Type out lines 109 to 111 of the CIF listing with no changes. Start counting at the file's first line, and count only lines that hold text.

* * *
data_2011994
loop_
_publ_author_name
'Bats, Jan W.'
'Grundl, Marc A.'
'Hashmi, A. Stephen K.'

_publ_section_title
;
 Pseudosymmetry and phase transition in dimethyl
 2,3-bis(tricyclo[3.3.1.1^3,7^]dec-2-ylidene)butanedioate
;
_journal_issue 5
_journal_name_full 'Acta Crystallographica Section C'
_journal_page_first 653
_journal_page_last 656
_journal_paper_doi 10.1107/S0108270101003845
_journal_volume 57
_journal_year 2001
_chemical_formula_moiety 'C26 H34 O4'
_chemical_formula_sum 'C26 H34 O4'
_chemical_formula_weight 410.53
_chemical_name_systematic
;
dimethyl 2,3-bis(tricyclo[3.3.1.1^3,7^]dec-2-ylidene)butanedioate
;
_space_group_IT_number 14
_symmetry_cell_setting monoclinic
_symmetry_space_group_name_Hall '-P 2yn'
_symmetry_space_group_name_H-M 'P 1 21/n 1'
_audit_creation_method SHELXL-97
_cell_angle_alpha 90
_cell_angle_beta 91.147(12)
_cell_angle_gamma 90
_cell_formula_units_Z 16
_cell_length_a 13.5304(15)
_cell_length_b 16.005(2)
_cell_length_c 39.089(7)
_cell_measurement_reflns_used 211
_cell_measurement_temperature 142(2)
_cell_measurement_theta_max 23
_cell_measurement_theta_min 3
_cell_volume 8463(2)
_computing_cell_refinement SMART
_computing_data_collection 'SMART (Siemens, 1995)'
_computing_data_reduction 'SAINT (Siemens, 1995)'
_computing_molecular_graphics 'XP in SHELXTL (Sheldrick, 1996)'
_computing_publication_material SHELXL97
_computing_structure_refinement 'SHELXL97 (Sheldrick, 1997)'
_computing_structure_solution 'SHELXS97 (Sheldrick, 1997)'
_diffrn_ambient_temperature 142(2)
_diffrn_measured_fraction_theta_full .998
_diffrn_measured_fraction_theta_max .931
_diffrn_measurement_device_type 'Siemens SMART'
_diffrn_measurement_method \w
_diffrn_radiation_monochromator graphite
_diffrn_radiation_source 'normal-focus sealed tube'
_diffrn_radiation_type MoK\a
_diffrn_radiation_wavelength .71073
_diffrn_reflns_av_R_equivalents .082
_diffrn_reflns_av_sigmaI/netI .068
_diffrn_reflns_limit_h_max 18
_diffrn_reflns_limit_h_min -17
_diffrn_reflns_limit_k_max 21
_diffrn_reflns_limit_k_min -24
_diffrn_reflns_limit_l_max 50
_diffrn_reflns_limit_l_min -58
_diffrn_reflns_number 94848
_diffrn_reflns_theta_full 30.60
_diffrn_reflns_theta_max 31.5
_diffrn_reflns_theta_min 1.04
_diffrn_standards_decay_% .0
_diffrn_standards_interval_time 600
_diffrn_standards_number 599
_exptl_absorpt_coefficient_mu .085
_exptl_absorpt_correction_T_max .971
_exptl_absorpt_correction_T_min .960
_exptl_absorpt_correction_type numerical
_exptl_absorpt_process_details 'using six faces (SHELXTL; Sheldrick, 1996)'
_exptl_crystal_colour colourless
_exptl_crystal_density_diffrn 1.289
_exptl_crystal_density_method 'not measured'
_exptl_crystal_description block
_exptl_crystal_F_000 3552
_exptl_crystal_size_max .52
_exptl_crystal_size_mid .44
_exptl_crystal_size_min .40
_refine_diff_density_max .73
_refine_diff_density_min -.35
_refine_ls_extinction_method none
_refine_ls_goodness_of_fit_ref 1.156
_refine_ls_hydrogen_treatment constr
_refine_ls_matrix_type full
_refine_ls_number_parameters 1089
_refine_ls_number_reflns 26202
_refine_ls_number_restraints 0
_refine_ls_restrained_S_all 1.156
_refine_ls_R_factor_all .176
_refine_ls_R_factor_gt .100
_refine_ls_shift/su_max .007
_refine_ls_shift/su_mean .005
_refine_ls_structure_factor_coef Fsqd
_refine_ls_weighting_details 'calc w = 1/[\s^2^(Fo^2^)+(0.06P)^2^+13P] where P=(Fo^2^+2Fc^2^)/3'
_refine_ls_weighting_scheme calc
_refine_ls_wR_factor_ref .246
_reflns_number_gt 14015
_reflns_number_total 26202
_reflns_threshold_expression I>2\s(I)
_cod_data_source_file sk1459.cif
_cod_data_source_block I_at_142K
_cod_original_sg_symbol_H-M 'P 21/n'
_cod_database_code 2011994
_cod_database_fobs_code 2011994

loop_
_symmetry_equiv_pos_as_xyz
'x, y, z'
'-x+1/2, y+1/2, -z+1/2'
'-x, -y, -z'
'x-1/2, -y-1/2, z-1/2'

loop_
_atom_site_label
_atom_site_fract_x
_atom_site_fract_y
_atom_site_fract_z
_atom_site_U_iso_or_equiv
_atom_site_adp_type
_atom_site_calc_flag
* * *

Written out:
_cod_data_source_block I_at_142K
_cod_original_sg_symbol_H-M 'P 21/n'
_cod_database_code 2011994